The Muslim Council of Britain (MCB) was created after three years of community consultation in the 1990s, with the encouragement of John Major’s Government.
It was modelled on the Board of Deputies of British Jews. Accordingly, its members are other organisations (“affiliates”) and not individuals.
For most of the 1997-2010 Labour Government, relations between the MCB and the Government were reasonably good, albeit with some spectacular fallings out. Apart from the occasional contacts with Liberal Democrat ministers mentioned on the MCB’s website, the Conservative/Lib-Dem coalition and the subsequent Conservative Government have studiously ignored the MCB. In my view, this is a mistake.
About the MCB
The MCB claims about 500 affiliated organisations. Its transparency was never great (e.g: no accounts on its website) and at some stage the list of local, regional and national affiliates the MCB used to publish on its website has disappeared.
There is no other Muslim organisation remotely approaching it in coverage. During the periods of falling out, the Labour Government regularly tried to “big up” other Muslim organisations as replacements for dialogue, but the exercise was always risible.
As explained in my website’s 2011 article “The Muslim Council of Britain’s Need for Constitutional Reform”, effective control of the MCB has always been held by a small number of organisations who act together. That article did not discuss ideology, but the organisations I listed were broadly intellectual followers of either Abul A’la Maududi or Hassan al-Banna (respectively founders of the Jamaat-e-Islami and the Muslim Brotherhood.)
From the beginning, the MCB has been dominated by Muslims of South Asian and Arab ethnicity, with relatively little participation by other ethnic groups even though they represent a growing (though still minority) proportion of British Muslims.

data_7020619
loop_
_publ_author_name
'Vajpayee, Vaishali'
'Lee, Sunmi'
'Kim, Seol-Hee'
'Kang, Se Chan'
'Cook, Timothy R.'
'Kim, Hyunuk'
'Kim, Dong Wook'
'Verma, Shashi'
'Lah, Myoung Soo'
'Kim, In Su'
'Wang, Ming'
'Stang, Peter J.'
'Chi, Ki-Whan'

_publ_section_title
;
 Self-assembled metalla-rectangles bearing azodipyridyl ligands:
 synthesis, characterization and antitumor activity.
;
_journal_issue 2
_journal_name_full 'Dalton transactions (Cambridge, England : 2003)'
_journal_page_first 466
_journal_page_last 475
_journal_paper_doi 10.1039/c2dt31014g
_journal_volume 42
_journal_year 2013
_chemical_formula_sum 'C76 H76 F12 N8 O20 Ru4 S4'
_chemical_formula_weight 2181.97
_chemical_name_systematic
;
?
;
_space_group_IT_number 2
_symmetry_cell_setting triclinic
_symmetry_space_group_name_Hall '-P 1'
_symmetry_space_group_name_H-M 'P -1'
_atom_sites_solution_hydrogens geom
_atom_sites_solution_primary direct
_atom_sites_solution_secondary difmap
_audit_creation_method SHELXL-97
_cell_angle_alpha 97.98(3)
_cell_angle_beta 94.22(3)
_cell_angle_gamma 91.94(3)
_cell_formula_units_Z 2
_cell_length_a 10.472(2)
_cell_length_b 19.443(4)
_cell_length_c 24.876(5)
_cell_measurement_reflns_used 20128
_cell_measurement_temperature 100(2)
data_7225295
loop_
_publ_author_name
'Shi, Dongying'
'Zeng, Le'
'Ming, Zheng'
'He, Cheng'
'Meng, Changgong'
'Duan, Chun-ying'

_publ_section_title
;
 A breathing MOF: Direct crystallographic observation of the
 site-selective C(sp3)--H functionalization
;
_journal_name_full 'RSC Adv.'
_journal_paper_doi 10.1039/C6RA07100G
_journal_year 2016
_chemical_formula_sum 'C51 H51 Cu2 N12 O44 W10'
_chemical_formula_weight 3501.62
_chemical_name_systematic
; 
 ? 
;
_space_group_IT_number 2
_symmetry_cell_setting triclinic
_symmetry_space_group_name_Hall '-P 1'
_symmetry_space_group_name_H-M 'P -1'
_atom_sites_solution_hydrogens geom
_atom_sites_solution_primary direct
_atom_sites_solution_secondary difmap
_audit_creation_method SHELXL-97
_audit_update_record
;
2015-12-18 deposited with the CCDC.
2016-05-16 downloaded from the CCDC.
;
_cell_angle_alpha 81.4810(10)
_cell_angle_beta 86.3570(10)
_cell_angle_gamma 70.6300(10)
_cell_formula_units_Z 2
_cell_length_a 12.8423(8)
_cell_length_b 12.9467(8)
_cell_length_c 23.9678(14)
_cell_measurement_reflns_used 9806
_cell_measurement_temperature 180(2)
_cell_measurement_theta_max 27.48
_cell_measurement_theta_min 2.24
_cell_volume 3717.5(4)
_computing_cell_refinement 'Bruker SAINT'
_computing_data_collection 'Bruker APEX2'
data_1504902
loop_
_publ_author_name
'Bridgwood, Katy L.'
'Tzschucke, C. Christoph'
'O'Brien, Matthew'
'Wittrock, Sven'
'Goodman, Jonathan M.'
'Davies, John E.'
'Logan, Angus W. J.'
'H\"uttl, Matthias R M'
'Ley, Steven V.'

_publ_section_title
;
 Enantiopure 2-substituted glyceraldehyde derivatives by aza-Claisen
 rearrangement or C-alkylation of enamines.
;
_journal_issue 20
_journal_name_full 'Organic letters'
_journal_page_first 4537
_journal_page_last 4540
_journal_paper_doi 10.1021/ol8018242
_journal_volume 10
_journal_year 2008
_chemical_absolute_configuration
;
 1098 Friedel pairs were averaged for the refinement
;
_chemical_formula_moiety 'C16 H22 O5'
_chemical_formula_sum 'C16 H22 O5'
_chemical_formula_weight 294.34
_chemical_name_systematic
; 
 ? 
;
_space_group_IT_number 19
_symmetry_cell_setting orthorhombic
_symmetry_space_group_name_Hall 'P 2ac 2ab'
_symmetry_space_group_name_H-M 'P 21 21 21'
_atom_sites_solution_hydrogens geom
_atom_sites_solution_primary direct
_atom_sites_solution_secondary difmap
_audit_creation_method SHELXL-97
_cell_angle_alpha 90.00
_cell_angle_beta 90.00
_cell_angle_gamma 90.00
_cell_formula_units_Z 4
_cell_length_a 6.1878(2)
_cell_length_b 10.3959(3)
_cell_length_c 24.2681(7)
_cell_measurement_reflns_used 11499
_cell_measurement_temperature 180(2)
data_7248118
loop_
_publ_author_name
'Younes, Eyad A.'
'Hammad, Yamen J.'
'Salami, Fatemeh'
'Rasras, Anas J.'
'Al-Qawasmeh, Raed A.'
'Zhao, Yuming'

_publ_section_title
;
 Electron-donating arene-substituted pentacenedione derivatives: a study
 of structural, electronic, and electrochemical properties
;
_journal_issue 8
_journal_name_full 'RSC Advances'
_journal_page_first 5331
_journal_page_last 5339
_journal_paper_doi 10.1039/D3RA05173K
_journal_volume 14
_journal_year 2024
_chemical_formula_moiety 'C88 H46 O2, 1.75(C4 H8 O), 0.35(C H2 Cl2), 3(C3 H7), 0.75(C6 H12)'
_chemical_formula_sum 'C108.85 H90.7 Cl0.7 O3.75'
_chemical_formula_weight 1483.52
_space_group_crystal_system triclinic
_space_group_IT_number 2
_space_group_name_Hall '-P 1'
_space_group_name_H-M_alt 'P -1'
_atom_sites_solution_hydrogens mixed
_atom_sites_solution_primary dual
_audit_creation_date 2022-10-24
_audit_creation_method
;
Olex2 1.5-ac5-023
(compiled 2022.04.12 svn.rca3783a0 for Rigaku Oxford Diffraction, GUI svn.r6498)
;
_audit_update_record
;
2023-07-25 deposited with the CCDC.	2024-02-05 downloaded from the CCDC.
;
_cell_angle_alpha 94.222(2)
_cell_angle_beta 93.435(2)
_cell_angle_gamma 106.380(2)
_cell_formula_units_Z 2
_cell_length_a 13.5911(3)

The MCB’s achievements
Despite always being desperately under-resourced, the MCB can be proud of many things. I will list just a few.
In the early days of Islamic finance in the UK, technical specialists who were also closely involved with the MCB played a major part in helping the Government to understand Islamic finance and how to remove obstacles to it in the UK.
Perhaps its greatest single achievement was the inclusion of a question about religion in the 2001, and subsequently 2011, census. Accordingly, policymakers have a good handle on the number of Muslims in the UK. Equivalent data does not exist in countries such as the USA or France, where one must depend on surveys that often produce wildly different results, or use estimates from immigration and ethnicity.
More recently, the MCB’s Miqdaad Versi has done an outstanding job tackling patently inaccurate media reporting about Muslims, despite operating on a shoestring. Visit My Mosque Day has been running for several years and is the kind of initiative that would not happen without an umbrella body to coordinate it.
The MCB’s failings